Jeremy Fischer, who until yesterday was a tenured associate professor of philosophy at the University of Alabama in Huntsville (UAH), resigned from his position to protest his university’s COVID-19 policies for the coming term. (more…)
The members of the Department of Philosophy at the University of Liverpool have authored a letter in support of the actions being taken by their union in response to planned layoffs (redundancies) of colleagues in the Faculty of Health and Life Sciences (more…)
A junior faculty member has questions about the assessment of faculty on the tenure-track over the past year, particularly regarding how such faculty should, if at all, discuss how the challenges of the pandemic affected their progress. (more…)
In the following guest post*, Ted Shear, lecturer in philosophy at the University of Colorado, Boulder, suggests a way that those with secure positions in academia can help out their more vulnerable colleagues during this time of increased economic insecurity. (more…)
Six philosophers discuss various issues related to the operation of institutions of higher education this fall, in this edition of Philosophers On, guest edited by Lisa Fuller. (more…)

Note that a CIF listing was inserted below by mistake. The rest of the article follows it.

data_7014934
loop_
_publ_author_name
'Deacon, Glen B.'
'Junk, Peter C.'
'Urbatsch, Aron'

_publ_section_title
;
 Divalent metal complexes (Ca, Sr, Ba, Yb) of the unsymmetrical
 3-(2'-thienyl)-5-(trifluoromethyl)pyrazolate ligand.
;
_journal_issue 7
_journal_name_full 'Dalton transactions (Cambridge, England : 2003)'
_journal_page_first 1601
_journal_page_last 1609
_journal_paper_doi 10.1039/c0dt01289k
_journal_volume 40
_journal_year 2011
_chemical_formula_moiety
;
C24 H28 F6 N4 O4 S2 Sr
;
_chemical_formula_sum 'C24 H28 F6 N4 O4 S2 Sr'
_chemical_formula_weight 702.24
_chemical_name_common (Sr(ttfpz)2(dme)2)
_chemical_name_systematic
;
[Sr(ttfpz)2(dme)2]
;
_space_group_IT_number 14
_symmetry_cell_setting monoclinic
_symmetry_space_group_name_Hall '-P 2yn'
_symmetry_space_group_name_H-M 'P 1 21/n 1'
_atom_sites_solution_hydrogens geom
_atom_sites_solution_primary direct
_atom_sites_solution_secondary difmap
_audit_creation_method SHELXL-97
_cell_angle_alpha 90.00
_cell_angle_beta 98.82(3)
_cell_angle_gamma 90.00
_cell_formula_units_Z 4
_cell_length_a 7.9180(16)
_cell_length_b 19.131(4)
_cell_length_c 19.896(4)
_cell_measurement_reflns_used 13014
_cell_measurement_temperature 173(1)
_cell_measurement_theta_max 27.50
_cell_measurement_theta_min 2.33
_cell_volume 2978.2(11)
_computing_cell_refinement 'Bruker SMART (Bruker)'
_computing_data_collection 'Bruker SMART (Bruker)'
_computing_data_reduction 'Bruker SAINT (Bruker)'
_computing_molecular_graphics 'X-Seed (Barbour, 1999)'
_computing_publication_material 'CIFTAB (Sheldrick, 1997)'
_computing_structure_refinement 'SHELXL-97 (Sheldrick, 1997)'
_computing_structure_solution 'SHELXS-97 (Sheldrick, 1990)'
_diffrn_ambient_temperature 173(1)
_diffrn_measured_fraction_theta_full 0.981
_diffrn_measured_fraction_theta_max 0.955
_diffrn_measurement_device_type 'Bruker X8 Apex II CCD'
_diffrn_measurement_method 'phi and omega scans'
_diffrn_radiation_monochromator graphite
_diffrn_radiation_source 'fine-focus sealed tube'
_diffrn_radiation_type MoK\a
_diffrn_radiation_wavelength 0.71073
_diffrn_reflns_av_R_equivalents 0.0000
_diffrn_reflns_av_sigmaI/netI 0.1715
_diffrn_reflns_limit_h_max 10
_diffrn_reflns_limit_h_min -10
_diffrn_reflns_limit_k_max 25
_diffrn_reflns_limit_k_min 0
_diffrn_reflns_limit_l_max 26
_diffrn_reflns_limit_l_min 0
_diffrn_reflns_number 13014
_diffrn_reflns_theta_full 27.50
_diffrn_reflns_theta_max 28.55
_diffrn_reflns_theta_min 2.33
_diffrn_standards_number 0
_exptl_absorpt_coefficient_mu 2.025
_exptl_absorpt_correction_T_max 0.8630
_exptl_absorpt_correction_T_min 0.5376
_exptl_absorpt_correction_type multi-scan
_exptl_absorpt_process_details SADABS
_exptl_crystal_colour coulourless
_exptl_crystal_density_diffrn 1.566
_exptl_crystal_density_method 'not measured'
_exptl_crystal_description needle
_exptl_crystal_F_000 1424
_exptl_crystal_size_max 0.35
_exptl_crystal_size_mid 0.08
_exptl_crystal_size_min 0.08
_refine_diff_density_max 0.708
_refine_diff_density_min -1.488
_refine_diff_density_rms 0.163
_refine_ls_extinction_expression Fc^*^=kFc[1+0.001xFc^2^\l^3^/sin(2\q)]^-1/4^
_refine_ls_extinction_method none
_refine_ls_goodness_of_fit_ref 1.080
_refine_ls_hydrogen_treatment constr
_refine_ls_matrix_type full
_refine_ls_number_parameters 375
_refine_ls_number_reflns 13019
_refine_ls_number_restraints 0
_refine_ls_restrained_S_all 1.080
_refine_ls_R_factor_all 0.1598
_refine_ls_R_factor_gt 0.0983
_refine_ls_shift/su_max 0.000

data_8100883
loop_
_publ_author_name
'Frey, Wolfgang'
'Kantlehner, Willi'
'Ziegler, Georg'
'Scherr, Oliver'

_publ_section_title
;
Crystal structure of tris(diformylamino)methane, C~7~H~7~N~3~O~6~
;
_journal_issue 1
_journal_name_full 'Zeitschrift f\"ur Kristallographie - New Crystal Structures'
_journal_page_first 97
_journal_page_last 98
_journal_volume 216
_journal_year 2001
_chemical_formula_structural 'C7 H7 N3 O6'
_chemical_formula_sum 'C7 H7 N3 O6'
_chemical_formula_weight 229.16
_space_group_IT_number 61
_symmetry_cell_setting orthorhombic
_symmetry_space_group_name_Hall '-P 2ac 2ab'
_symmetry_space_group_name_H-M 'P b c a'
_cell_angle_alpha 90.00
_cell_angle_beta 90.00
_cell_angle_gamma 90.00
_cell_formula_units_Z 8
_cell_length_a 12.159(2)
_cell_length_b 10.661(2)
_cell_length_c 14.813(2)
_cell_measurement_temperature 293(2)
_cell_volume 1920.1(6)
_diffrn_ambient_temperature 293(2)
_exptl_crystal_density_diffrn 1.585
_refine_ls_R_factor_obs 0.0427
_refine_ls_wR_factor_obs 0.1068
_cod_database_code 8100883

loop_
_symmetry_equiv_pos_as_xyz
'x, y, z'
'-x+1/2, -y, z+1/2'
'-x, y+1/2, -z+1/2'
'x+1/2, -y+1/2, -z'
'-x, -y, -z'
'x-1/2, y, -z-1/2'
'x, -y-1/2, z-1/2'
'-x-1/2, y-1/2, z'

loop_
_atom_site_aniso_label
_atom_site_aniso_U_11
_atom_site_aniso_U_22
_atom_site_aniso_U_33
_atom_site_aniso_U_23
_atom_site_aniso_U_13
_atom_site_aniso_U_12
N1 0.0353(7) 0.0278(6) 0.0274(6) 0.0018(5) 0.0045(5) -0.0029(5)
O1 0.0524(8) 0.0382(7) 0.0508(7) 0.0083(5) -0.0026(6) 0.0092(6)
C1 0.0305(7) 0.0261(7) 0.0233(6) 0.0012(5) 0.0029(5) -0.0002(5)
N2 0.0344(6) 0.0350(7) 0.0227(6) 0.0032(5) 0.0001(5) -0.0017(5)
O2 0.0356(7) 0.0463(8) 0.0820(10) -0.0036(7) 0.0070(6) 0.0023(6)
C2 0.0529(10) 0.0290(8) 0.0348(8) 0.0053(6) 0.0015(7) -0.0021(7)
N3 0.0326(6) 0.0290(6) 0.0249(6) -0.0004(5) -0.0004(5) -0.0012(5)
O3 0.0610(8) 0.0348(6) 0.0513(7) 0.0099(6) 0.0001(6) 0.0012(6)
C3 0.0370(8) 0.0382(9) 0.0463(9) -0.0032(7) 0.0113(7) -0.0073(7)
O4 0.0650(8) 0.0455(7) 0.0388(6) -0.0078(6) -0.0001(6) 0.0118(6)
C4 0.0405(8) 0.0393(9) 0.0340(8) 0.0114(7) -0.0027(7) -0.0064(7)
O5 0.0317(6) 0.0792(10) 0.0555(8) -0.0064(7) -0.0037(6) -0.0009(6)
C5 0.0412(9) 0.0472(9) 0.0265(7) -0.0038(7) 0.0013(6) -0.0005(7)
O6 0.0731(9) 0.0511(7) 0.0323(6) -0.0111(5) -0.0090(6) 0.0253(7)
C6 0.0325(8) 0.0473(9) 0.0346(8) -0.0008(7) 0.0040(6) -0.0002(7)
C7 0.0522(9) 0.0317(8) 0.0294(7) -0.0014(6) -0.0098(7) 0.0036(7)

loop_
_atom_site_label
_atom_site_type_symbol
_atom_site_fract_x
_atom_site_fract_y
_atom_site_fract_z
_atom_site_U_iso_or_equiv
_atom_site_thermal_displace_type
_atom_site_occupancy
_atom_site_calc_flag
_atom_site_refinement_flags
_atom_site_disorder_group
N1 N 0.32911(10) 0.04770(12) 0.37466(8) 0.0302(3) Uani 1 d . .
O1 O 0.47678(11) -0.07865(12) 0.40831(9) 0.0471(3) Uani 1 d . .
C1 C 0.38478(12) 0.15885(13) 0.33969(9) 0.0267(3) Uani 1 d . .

Two philosophy professors at Boston University (BU), Russell Powell and Daniel Star, have authored a statement objecting to their administration’s plans for how teaching during the Fall 2020 term will proceed, in light of the ongoing COVID-19 pandemic. (more…)
Graduate students at Fordham University are seeking support in their call for their administration to take various steps to help them, in light of the COVID-19 pandemic and its broader effects. (more…)
Yesterday, my school, the University of South Carolina, announced it is planning to restart in-person teaching this fall. This seems like a good move. (more…)
In March, doctoral students in philosophy and theology at Villanova University wrote to their administration seeking support in light of the economic effects of the COVID pandemic. Their request was acknowledged as received, but the semester is winding to a close and they’ve not yet heard much in response. (more…)
A number of scholars, including over forty philosophers, have signed onto a statement saying they “will not accept invitations for speaking engagements, workshops, and conferences” at universities and colleges that have failed to include non-tenure-track faculty and graduate students in their pandemic-prompted plans for extensions and accomodations to tenure-track a..
The University of Arizona, The University of Wisconsin system, and Valparaiso University have all announced they will be instituting furloughs—mandatory unpaid days off from work—or salary reductions for at least some of their employees. (more…)
Most university and college campuses have been mostly closed for a month or so at this point, with professors teaching their courses online from home and meetings happening via videoconferencing. (more…)
The abrupt transition to online teaching, the hasty reorganization or course schedules in light of cancelled classes, and the move to pass/fail grading options characteristic of many schools’ responses to the pandemic will likely affect students opinions of the courses they’re taking and the instructors teaching them. (more…)